Swartz, who helped invent RSS feeds as a teenager and cofounded the link-posting social networking site Reddit, was a militant believer in online libertarianism, the idea that everything—data, cultural products like books and movies, news—ought to be available online for free. Sometimes he hacked into databases of copyrighted material—to make a point, not a profit. Though Swartz reportedly battled depression, the trigger that pushed him to string himself up was apparently his 2011 arrest for breaking into M.I.T.’s computer system.
Swartz set up a laptop in a utility closet and downloaded 4.8 million scholarly papers from a database called JSTOR. He intended to post them online to protest the service’s 10 cent per page fee because he felt knowledge should be available to everyone. For free.
JSTOR declined to prosecute, but M.I.T. was weasely, so a federal prosecutor, U.S. Attorney Carmen Ortiz of Boston, filed charges. “Stealing is stealing, whether you use a computer command or a crowbar, and whether you take documents, data or dollars. It is equally harmful to the victim whether you sell what you have stolen or give it away,” she told the media at the time.
Basically, I agree. As someone who earns a living by selling rights to reprint copyrighted intellectual property, I’ve seen the move from print to digital slash my income while disseminating my work more widely than ever. Info wants to be free is fine in theory, but then who pays writers, cartoonists, authors and musicians?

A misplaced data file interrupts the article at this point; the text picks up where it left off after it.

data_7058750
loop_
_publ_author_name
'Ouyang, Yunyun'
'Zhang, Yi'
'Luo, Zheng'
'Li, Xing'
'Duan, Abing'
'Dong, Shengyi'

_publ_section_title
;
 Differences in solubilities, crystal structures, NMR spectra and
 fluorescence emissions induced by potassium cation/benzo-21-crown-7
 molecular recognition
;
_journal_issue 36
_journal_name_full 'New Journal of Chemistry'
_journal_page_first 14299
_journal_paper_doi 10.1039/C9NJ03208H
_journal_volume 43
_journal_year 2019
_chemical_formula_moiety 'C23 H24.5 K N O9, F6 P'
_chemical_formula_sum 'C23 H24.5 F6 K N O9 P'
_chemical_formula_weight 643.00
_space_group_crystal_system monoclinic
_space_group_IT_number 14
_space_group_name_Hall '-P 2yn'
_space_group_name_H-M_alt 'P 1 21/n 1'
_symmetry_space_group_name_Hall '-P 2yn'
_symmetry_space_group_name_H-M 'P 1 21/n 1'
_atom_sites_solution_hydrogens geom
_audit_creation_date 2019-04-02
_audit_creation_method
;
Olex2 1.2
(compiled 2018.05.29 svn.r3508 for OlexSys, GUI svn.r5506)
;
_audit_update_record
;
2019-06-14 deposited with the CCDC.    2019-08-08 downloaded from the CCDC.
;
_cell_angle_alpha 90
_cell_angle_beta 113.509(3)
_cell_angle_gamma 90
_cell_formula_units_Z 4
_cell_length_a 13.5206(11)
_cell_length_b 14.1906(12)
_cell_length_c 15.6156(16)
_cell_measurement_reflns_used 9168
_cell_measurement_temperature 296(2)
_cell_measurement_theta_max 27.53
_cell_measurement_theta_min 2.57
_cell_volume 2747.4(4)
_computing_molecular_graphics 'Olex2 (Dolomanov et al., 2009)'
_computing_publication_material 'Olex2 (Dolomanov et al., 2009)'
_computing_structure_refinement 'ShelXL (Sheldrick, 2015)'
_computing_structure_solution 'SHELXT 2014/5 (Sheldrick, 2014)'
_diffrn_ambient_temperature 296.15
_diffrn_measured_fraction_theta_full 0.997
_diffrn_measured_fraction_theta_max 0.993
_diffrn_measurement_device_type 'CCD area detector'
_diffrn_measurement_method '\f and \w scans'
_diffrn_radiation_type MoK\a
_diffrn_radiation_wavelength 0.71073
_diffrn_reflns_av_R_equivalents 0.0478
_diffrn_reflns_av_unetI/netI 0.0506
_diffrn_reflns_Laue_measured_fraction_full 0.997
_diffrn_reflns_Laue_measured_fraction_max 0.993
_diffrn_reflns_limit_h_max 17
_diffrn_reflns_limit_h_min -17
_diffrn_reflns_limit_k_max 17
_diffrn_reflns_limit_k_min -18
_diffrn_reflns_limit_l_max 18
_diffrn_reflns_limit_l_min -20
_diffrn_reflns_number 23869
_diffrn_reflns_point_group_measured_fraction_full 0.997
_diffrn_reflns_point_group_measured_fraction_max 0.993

I also have a problem with the selective sympathy at play here. Where are the outraged blog posts and front-page New York Times pieces personalizing the deaths of Pakistanis murdered by U.S. drone strikes? Where’s the soul-searching and calls for payback against the officials who keep 166 innocent men locked up in Guantánamo? What if Swartz were black and rude and stealing digitized movies?
But what matters is the big picture. There is no doubt that, in the broader sense, Swartz’s suicide was, in his family’s words, “the product of a criminal justice system rife with intimidation and prosecutorial overreach”—a system that ought to be changed for everyone, not just loveable Ivy League nerds.
Swartz faced up to 35 years in prison and millions of dollars in fines. The charges were wire fraud, computer fraud and unlawfully obtaining information from a protected computer.
Thirty-five years! For stealing data!
The average rapist serves between five and six years.
The average first-degree murderer does 16.
And no one seriously thinks Swartz was trying to make money—as in, you know, commit fraud.
No wonder people are comparing DA Ortiz to Javert, the heartless and relentless prosecutor in Victor Hugo’s “Les Misérables.”
As Swartz’s lawyer no doubt told him, larding on charges is standard prosecutorial practice in everything from traffic stops to genocide. The idea is to give the DA some items to give away during plea negotiations. For defendants, however, this practice amounts to legal state terrorism. It can push psychologically delicate souls like Swartz over the edge. It should stop.